OCaml Planet

## October 23, 2014

### OCamlCore Forge News

Earlier today, I was connected while the Forge was under heavy load. This has often been the case before most of the recent reboot. This time I was able to identify the process causing the problem and stop it early. Unfortunately, an intruder was able to exploit shellshock through gitweb.cgi. This means that the attacker was able to run a process on the server as www-data for a few hours. I have studied the script used and it is a IRC server in Perl. I think the main goal of the server was to attack other computers. I am not sure that any files were compromised. The script has been removed and my security tool (rkhunter) cannot find any other problems. I have upgraded the system to squeeze-lts to fix the shellshock CVE. The following script can test the files, that have been uploaded to the forge, against what is currently on the server (see the link). AFAIK, none of my tarball have been changed. Please check your files as well and contact me if you find any problems. Sorry for the inconvenience Sylvain Le Gall Use this command to run the script: $> ocaml download-test.ml */dist/*.tar.gz https://forge.ocamlcore.org/frs/download.php/1478/download-test.ml ### OCaml Platform #### OPAM 1.2.0 Released We are very proud to announce the availability of OPAM 1.2.0. ### Upgrade from 1.1 Simply follow the usual instructions, using your preferred method (package from your distribution, binary, source, etc.) as documented on the homepage. NOTE: There are small changes to the internal repository format (~/.opam). It will be transparently updated on first run, but in case you might want to go back and have anything precious there, you're advised to back it up. ### Usability Lot of work has been put into providing a cleaner interface, with helpful behaviour and messages in case of errors. The documentation pages also have been largely rewritten for consistency and clarity. ### New features This is just the top of the list: • A extended and versatile opam pin command. See the Simplified packaging workflow • More expressive queries, see for example opam source • New metadata fields, including source repositories, bug-trackers, and finer control of package behaviour • An opam lint command to check the quality of packages For more detail, see the announcement for the beta, the full changelog, and the bug-tracker. ### Package format The package format has been extended to the benefit of both packagers and users. The repository already accepts packages in the 1.2 format, and this won't affect 1.1 users as a rewrite is done on the server for compatibility with 1.1. If you are hosting a repository, you may be interested in these administration scripts to quickly take advantage of the new features or retain compatibility. ## October 22, 2014 ### Sylvain Le Gall #### Release of OASIS 0.4.5 On behalf of Jacques-Pascal Deplaix I am happy to announce the release of OASIS v0.4.5. OASIS is a tool to help OCaml developers to integrate configure, build and install systems in their projects. It should help to create standard entry points in the source code build system, allowing external tools to analyse projects easily. This tool is freely inspired by Cabal which is the same kind of tool for Haskell. You can find the new release here and the changelog here. More information about OASIS in general on the OASIS website. Here is a quick summary of the important changes: • Build and install annotation files. • Use builtin bin_annot and annot tags. • Tag .mly files on the same basis as .ml and .mli files (required by menhir). • Remove 'program' constraint from C-dependencies. Currently, when a library has C-sources and e.g. an executable depends on that library, then changing the C-sources and running '-build' does not yield a rebuild of the library. By adding these dependencies (rather removing the constraint), it seems to work fine. • Some bug fixes Features: • no_automatic_syntax (alpha): Disable the automatic inclusion of -syntax camlp4o for packages that matches the internal heuristic (if a dependency ends with a .syntax or is a well known syntax). • compiled_setup_ml (alpha): Fix a bug using multiple arguments to the configure script. This new version is a small release to catch up with all the fixes/pull requests present in the VCS that have not yet been published. This should made the life of my dear contributors easier -- thanks again for being patient. I would like to thanks again the contributor for this release: Christopher Zimmermann, Jerome Vouillon, Tomohiro Matsuyama and Christoph Höger. Their help is greatly appreciated. ## October 21, 2014 ### Caml Weekly News ## October 19, 2014 ### Shayne Fletcher #### Tail-recursion ### Tail-recursion Stack overflow refers to a condition in the execution of a computer program whereby the stack pointer exceeds the address space allocated for the stack. The usual result of "blowing the stack" is swift and brutal abnormal termination of the program. The amount of memory allocated by the operating system for a given program's stack is finite and generally little can be done by the programmer to influence the amount that will be made available. The best the programmer can really do is to use what's given wisely. We can get a sense of the limits of the stack in practical terms with a program like the following. let rec range s e = if s >= e then [] else s :: range (s + 1) elet rec loop i = let n = 2.0 ** (i |> float_of_int) |> int_of_float in try let _ = range 0 n in loop (i + 1) with | Stack_overflow -> Printf.printf "Stack overflow at i = %d, n = %d\n" i n let () = loop 0 range is a function that produces the half-open range$\left[s, e\right)$- the ordered sequence$\left\{s, s + 1, s + 2, \dots, e - 2, e - 1\right\}$. Note that range is defined in terms of itself, that is, it is a recursive function. The idea is to use it in an unbounded loop to build sequences of increasing lengths of powers of$2$:${2^0, 2^1, 2^2, \dots}$. We set it off and when we encounter stack overflow, terminate the program gracefully reporting on the power of$2$found to give rise to the condition. In my case I found that I was able to make$\approx 2^{19} = 524,288$recursive calls to range before the stack limit was breached. That's very limiting. For realistic programs, one would hope to be able to produce sequences of lengths much greater than that! What can be done? The answer lies in the definition of range and that thing called tail-recursion. Specifically, range is not tail-recursive. To be a tail-recursive function, the last thing the function needs do is to make a recursive call to itself. That's not the case for range as written as the recursive call to itself is the second to last thing it does before it returns (the last thing it does is to 'cons' a value onto the list returned by the recursive call). Why being tail-recursive is helpful is that tail-calls can be implemented by the compiler without requiring the addition of a new "stack frame" to the stack. Instead, the current frame can be replaced in setting up the tail-call being modified as necessary and effectively the recursive call is made to be a simple jump. This is called tail-call elimination and its effect is to allow tail-recursive functions to circumvent stack overflow conditions. Here's a new definition for range, this time implemented with tail-calls. let range s e = let rec aux acc s e = if s >= e then acc else aux (s :: acc) (s + 1) e in List.rev (aux [] s e) With this definition for range I find I can build sequences of length up to around$\approx 2^{26} = 67,108,864$elements long without any sign of stack overflow which is a huge improvement! At around this point though, my sequence building capabilities start to be limited by the amount of physical memory present on my PC but that's a different story entirely. ## October 17, 2014 ### Erik de Castro Lopo #### Haskell : A neat trick for GHCi Just found a really nice little hack that makes working in the GHC interactive REPL a little easier and more convenient. First of all, I added the following line to my ~/.ghci file.  :set -DGHC_INTERACTIVE  All that line does is define a GHC_INTERACTIVE pre-processor symbol. Then in a file that I want to load into the REPL, I need to add this to the top of the file:  {-# LANGUAGE CPP #-}  and then in the file I can do things like:  #ifdef GHC_INTERACTIVE import Data.Aeson.Encode.Pretty prettyPrint :: Value -> IO () prettyPrint = LBS.putStrLn . encodePretty #endif  In this particular case, I'm working with some relatively large chunks of JSON and its useful to be able to pretty print them when I'm the REPL, but I have no need for that function when I compile that module into my project. ## October 16, 2014 ### WODI #### OCaml 4.02.1 released Windows binary builds for OCaml 4.02.1 are now available. Download links for the 32-bit and 64-bit build can be found in the download section. You can upgrade from an existing installation of OCaml 4.02.0 with godi_upgrade  or from source code with: godi_update godi_perform -rebuild -newer  The OCaml 4.02.0 builds are not longer maintained. If you still want to continue to use the binary builds for this OCaml version (or revert back to it), you have to change the repository address at /opt/wodi(32|64)/etc/godi.conf from GODI_BINPKG_SERVER=http://dl.arirux.de/7/binaries${MINGW_WORDSIZE}/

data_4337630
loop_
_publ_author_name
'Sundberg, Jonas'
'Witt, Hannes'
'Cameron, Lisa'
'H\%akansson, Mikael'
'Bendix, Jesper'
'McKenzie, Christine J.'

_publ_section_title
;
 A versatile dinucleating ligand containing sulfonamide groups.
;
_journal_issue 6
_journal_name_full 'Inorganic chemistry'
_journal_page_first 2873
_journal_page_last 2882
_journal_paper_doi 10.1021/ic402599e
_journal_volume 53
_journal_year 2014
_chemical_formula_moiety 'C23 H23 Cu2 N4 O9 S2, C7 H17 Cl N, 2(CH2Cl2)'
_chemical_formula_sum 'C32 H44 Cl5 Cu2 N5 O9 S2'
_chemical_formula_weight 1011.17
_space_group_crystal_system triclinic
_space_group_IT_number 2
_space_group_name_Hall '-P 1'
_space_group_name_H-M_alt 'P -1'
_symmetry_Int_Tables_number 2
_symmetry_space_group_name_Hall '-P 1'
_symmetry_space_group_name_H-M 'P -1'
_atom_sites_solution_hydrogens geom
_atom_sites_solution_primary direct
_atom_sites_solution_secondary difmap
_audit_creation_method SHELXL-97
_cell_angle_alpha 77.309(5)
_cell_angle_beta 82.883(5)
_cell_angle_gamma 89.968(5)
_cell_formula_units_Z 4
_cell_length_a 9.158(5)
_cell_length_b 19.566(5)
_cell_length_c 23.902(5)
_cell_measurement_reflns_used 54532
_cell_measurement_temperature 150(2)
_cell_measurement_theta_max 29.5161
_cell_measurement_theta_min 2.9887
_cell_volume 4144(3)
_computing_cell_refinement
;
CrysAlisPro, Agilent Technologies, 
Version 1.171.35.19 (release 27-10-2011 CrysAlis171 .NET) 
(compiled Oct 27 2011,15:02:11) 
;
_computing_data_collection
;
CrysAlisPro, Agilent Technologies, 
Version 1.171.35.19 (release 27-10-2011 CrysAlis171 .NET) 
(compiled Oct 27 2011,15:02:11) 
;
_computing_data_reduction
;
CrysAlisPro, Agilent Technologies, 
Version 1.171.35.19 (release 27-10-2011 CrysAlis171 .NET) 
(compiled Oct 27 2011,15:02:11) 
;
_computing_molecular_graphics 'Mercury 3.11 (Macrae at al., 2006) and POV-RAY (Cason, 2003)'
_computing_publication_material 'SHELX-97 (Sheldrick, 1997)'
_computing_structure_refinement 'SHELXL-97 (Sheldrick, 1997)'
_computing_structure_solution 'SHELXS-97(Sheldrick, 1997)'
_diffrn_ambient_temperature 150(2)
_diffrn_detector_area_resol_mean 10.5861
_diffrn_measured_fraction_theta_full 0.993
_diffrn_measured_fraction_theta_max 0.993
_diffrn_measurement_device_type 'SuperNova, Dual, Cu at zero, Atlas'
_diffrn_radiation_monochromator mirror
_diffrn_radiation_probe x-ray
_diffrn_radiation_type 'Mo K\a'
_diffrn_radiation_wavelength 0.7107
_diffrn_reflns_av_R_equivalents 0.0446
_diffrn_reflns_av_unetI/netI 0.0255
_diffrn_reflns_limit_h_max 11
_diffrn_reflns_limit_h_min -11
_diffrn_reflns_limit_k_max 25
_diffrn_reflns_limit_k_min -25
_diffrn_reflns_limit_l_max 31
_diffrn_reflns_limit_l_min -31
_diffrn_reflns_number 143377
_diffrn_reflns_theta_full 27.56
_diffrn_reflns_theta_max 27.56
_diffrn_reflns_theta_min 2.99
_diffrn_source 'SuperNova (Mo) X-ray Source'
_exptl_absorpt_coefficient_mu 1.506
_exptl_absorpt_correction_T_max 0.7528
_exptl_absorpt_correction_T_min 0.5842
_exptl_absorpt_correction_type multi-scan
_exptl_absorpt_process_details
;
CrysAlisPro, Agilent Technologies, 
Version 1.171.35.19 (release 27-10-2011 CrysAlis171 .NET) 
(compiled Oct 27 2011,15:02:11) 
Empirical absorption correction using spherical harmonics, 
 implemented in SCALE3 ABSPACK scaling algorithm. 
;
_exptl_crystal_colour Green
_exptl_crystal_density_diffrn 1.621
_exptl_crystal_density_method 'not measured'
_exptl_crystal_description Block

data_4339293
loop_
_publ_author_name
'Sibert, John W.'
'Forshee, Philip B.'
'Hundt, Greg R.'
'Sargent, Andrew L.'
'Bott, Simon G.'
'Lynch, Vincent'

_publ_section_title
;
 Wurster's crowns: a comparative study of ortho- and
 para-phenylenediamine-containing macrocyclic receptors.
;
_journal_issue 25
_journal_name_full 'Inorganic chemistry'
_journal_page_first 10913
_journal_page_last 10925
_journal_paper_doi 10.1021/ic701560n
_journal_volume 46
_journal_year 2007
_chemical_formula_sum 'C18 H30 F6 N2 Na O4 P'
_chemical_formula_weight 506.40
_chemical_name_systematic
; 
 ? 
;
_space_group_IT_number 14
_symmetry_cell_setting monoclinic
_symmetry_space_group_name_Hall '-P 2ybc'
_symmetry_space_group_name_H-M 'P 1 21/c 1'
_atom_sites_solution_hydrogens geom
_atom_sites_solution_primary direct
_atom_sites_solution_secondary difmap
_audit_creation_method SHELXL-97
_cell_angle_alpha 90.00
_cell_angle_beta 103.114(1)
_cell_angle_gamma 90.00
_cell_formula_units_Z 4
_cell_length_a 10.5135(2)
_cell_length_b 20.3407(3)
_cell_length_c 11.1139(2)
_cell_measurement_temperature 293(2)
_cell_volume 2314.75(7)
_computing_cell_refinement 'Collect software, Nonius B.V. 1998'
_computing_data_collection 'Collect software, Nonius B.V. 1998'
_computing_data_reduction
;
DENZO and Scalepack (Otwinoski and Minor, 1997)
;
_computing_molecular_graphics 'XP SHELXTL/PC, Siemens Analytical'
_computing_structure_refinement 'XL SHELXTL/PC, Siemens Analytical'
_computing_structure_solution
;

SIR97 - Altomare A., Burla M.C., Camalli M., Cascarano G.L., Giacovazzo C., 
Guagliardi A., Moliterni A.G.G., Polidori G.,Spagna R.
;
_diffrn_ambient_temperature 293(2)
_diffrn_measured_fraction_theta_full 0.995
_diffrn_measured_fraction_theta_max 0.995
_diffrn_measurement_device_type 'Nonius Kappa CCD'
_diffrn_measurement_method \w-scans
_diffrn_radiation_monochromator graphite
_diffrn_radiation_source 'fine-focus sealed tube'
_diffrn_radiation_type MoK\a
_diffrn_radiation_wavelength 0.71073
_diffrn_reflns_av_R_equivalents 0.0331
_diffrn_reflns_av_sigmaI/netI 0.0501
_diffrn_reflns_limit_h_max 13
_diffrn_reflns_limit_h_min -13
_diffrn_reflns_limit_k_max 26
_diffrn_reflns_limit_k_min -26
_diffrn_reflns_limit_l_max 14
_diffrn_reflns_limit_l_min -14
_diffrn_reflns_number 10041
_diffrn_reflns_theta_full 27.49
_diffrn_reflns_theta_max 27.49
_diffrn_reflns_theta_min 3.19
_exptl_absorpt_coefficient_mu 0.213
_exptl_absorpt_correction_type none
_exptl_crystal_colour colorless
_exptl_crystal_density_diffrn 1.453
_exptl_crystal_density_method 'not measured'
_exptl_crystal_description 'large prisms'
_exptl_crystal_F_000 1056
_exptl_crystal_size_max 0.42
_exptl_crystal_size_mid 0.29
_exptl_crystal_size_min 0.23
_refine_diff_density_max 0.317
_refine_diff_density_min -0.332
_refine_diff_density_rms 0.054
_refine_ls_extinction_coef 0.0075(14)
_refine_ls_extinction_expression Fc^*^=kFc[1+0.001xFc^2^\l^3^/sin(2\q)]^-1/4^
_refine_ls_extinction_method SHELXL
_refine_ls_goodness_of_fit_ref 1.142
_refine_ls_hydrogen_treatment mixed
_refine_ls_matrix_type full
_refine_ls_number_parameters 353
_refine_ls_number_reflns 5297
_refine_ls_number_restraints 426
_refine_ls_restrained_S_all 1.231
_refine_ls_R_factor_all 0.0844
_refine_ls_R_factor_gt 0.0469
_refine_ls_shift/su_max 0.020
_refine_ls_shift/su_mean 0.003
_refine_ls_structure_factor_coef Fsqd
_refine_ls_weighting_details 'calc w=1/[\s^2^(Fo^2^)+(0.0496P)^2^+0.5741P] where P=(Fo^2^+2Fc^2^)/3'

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## October 15, 2014

### OCamlCore Forge News

#### OCaml Forge maintenance

Recently the OCaml forge has required a lot of hardware reboots. The server is probably near end of life and I need to upgrade the whole infrastructure to a recent server. Rackspace Cloud, as part of their developer support program, is kindly providing a new host for the forge. You may encounter a few more problems in the coming weeks, due to this migration. Ping me if anything is utterly wrong (sylvain ... le-gall.net).